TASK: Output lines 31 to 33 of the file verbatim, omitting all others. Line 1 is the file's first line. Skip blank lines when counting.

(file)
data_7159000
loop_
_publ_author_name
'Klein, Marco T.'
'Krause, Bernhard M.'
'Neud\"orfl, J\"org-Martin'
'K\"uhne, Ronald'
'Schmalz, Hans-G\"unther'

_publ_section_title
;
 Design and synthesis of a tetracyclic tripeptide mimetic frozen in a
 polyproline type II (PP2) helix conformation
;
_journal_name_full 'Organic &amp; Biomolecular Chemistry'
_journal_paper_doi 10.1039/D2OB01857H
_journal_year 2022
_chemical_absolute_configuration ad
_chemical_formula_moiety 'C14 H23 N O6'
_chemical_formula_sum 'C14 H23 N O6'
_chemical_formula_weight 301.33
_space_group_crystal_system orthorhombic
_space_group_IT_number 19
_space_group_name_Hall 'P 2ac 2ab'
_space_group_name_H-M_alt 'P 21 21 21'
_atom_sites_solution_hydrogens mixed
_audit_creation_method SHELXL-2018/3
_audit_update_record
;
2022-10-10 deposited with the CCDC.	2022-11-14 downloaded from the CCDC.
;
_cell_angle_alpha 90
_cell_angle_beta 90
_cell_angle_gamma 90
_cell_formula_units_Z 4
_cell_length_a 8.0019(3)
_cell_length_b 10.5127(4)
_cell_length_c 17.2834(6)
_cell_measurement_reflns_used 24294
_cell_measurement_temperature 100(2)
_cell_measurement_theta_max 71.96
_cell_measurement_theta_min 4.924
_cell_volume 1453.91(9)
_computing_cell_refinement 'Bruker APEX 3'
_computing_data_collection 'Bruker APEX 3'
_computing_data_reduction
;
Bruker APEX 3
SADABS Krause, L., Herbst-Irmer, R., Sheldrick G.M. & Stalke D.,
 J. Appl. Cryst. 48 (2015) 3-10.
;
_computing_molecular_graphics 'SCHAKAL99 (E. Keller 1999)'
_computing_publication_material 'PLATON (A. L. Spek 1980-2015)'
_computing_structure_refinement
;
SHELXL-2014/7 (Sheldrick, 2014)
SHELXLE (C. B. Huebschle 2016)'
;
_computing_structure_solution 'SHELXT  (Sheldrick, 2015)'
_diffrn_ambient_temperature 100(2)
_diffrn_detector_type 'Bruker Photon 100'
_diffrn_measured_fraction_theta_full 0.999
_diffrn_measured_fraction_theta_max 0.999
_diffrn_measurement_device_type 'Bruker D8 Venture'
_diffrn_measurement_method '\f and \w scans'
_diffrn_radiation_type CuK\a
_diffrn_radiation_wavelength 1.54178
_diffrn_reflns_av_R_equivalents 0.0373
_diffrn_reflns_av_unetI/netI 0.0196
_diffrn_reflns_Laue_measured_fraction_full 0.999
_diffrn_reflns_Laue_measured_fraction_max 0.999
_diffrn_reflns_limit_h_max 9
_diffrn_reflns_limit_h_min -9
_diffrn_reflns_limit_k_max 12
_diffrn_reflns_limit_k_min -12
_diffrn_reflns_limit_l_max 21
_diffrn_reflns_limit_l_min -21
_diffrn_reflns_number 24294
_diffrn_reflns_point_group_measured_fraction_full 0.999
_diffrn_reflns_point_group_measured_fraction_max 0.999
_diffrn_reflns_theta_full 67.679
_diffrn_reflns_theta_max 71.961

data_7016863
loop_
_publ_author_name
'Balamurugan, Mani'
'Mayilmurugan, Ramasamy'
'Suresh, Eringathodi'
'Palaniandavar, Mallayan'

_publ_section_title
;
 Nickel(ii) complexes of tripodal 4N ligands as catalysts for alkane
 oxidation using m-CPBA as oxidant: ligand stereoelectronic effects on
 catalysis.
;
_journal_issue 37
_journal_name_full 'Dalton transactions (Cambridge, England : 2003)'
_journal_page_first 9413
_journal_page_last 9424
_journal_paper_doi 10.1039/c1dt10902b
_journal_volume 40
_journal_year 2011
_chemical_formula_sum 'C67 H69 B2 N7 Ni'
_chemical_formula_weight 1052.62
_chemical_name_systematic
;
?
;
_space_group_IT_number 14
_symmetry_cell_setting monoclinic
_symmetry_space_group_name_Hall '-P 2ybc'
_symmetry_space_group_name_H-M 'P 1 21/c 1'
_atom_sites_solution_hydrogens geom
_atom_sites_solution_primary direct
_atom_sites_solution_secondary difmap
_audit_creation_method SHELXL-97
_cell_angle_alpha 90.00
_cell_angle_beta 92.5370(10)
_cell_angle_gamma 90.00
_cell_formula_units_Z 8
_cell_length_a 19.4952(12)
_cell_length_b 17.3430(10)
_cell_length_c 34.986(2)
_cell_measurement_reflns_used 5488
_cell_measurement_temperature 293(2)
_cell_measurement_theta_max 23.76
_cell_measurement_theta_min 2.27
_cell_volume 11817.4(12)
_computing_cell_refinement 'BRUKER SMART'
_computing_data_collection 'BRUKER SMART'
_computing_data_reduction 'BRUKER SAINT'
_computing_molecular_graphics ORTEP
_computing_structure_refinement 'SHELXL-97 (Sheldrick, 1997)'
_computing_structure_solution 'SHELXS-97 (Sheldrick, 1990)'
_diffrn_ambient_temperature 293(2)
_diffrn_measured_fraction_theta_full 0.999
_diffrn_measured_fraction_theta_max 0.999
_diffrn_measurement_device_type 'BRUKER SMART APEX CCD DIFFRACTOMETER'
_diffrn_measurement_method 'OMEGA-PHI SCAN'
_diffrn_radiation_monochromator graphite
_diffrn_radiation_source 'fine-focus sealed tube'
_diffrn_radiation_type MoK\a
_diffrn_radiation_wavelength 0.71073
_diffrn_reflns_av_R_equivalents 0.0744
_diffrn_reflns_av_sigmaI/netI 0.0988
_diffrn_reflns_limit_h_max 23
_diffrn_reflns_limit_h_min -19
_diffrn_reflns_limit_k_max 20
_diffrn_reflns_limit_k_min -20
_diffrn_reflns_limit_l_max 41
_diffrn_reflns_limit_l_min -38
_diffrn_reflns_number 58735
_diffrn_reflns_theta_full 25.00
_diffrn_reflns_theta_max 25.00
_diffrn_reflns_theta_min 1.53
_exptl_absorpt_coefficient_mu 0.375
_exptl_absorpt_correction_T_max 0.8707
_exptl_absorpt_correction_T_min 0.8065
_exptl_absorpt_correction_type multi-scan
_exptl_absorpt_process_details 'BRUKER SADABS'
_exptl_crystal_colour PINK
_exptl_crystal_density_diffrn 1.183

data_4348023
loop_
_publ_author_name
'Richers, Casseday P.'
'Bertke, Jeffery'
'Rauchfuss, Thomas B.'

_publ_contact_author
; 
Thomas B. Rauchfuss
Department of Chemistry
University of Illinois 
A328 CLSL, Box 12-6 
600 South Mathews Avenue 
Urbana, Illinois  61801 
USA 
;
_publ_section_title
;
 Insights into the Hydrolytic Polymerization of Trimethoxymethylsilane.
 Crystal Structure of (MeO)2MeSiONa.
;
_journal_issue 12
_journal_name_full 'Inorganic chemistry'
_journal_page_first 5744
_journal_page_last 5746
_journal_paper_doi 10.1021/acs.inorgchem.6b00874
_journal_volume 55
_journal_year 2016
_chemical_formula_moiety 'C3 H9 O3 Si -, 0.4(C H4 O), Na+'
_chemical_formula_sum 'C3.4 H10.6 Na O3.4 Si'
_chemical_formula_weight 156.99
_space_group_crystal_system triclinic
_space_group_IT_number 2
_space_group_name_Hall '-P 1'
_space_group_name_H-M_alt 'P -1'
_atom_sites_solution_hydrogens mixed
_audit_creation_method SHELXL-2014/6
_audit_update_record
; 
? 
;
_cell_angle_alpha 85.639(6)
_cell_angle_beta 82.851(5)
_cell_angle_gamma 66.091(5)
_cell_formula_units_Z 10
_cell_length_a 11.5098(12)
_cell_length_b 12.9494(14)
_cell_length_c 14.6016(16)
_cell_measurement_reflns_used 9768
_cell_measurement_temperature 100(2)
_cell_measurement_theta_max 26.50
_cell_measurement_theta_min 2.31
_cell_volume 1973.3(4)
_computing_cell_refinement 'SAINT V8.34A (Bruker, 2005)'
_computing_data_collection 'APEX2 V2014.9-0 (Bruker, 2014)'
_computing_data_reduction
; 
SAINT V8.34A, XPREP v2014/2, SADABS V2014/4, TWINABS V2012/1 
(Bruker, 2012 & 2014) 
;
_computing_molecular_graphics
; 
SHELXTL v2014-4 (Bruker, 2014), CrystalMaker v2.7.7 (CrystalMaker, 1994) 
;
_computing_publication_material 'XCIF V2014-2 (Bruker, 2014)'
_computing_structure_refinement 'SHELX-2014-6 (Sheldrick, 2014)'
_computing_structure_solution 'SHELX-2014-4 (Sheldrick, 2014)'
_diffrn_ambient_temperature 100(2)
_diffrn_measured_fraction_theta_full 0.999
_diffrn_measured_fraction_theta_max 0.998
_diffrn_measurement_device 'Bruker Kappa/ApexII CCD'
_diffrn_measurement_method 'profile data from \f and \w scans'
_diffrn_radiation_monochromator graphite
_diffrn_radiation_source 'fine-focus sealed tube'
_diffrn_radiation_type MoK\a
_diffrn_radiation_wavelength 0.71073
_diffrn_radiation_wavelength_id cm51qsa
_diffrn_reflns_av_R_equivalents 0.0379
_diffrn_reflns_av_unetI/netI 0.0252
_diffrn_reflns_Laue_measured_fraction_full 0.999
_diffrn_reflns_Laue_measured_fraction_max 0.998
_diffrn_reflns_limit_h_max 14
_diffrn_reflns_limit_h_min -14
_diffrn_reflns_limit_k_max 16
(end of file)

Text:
_cell_angle_alpha 90
_cell_angle_beta 90
_cell_angle_gamma 90